For a carbon tax to be an effective means toward a speedy transition, it has to rise higher and more rapidly than any existing carbon taxes. Without a transparent policy to address the inequity, such taxes risk either stalling, or provoking “yellow vest” style protests that can delay or even reverse, carbon pricing.

1. Karl Widerquist, "The Cost of Basic Income: Back-of-the-Envelope Calculations," Basic Income Studies (2017),

2. Michael Howard, Jorge Pinto, and Ulrich Schachtschneider, “Ecological Effects of Basic Income,” in The Palgrave International Handbook of Basic Income, ed. Malcolm Torry (New York: Palgrave Macmillan, 2019).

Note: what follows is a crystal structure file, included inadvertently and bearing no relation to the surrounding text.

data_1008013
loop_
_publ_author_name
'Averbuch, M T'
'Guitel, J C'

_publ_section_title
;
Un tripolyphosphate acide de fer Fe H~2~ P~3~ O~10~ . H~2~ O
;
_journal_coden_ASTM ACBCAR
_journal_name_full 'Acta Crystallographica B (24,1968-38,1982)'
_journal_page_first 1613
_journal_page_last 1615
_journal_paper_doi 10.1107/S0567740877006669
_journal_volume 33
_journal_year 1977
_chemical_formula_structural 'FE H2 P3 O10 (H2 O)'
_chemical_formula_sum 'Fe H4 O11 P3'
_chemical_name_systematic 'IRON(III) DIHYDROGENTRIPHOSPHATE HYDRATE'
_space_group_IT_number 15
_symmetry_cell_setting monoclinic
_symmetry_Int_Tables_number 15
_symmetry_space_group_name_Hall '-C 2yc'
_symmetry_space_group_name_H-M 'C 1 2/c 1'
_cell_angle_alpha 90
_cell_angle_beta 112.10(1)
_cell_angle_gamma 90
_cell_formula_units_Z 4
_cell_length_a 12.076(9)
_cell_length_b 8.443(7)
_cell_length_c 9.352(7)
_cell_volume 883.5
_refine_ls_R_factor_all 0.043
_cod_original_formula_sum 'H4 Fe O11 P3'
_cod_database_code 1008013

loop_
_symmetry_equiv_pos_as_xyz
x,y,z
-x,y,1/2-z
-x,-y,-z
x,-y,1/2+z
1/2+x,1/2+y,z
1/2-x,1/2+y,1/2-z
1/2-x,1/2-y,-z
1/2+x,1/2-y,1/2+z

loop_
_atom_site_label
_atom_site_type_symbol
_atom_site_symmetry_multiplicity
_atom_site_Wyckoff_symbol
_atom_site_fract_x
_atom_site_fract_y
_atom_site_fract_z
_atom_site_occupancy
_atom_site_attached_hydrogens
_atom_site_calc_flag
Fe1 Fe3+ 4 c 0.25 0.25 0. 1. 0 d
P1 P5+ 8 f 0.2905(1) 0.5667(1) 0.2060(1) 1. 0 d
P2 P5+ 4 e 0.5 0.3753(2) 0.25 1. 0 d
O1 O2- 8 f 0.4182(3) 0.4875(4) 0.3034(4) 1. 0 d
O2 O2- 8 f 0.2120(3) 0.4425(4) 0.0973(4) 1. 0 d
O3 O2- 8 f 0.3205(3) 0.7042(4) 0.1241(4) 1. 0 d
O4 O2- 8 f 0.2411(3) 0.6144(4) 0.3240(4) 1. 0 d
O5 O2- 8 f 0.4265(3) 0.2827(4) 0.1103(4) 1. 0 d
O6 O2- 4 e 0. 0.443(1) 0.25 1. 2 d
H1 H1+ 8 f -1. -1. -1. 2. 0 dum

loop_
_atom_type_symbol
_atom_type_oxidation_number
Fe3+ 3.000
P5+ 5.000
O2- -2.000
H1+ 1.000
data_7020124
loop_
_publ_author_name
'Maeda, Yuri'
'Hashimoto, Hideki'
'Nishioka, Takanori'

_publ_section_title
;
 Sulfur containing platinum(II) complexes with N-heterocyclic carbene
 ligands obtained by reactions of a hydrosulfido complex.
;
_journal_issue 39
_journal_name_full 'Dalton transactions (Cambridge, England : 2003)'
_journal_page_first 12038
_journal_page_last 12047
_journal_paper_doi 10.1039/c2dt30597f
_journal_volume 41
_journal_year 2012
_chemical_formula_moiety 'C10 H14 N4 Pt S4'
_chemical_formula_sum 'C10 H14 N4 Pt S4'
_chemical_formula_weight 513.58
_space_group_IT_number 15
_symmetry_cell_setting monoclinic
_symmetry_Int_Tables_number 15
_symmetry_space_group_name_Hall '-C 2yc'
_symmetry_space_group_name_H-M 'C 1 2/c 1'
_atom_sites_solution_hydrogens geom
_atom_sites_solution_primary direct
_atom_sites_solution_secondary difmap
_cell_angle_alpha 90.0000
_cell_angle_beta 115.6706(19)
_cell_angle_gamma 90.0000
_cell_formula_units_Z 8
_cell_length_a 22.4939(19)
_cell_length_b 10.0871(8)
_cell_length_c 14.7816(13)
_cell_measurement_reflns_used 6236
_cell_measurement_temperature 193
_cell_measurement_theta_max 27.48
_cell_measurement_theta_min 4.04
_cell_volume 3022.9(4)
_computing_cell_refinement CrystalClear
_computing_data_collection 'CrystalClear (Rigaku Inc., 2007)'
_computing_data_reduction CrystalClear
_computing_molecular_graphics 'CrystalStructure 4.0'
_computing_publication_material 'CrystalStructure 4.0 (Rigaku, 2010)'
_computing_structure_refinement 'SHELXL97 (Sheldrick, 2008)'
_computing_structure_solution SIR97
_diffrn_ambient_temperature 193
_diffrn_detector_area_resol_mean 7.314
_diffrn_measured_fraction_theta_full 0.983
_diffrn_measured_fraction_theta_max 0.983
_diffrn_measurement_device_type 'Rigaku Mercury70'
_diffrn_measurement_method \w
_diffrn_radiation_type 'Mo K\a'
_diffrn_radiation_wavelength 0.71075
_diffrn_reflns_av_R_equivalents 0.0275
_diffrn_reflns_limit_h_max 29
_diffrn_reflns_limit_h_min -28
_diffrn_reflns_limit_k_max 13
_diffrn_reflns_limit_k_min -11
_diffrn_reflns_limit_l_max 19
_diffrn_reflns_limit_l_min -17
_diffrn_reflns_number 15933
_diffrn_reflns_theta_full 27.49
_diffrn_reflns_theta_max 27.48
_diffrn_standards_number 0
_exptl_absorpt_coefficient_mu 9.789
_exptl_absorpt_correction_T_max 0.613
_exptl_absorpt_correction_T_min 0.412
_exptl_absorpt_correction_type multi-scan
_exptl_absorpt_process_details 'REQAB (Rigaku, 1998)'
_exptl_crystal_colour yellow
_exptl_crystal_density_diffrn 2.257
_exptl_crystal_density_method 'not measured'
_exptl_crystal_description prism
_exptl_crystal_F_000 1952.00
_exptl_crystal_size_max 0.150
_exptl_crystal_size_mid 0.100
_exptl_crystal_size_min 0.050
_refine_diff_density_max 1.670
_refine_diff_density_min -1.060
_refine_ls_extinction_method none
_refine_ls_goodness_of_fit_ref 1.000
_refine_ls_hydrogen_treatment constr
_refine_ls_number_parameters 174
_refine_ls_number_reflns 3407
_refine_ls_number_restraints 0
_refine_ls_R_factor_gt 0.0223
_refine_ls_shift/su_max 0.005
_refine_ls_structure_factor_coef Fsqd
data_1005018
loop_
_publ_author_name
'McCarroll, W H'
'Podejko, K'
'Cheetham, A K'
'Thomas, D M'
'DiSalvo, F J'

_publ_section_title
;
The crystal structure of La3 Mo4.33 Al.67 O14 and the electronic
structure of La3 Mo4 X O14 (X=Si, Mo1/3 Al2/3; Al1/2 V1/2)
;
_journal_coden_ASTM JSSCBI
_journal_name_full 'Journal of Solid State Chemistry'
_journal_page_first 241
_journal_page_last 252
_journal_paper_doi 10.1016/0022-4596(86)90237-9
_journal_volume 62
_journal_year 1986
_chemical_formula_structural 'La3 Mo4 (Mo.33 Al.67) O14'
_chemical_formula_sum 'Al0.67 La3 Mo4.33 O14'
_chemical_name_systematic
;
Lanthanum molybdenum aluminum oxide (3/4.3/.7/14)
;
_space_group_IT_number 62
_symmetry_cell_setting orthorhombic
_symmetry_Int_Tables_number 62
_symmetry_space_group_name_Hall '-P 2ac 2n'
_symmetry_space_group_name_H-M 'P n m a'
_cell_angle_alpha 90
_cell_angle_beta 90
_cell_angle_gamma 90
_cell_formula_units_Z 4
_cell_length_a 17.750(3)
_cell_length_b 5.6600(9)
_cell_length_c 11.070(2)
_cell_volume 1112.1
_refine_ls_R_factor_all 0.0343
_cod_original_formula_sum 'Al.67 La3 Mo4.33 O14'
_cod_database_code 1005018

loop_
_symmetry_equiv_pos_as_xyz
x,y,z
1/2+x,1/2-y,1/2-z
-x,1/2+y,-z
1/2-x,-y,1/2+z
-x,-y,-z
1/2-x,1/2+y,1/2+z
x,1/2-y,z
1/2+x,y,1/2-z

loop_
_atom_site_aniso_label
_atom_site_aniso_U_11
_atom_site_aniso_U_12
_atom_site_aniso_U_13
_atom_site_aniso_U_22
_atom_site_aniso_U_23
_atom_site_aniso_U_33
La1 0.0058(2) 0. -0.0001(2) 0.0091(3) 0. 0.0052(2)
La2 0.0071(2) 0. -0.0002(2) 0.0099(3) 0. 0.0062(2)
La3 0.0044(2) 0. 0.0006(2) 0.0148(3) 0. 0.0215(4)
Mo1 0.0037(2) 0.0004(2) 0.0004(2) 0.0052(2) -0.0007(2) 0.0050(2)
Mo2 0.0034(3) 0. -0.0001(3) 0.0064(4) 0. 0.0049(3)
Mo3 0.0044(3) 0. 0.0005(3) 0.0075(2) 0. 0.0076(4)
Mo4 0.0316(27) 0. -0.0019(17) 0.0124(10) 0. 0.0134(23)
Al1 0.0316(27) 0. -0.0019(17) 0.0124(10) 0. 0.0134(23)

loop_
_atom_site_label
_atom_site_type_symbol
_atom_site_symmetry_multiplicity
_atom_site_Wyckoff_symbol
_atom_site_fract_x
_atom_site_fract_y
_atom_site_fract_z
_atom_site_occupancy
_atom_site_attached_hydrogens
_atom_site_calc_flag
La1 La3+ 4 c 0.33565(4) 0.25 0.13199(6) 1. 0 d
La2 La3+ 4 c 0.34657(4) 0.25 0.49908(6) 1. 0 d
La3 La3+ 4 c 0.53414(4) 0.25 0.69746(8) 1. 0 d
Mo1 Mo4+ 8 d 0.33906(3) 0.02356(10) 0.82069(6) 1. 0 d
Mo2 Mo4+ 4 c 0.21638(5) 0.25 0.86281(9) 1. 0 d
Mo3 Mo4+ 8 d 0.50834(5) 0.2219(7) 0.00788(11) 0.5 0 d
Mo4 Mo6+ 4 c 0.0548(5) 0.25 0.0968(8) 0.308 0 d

Michael W. Howard
Michael W. Howard is Professor of Philosophy at the University of Maine. He is author of such books as Self-Management and the Crisis of Socialism and co-author Alaska’s Permanent Fund Dividend.

Cite as Michael W. Howard, "Why Unconditionality Matters," contribution to GTI Forum "Universal Basic Income: Has the Time Come?," Great Transition Initiative (November 2020),

As an initiative for collectively understanding and shaping the global future, GTI welcomes diverse ideas. Thus, the opinions expressed in our publications do not necessarily reflect the views of GTI or the Tellus Institute.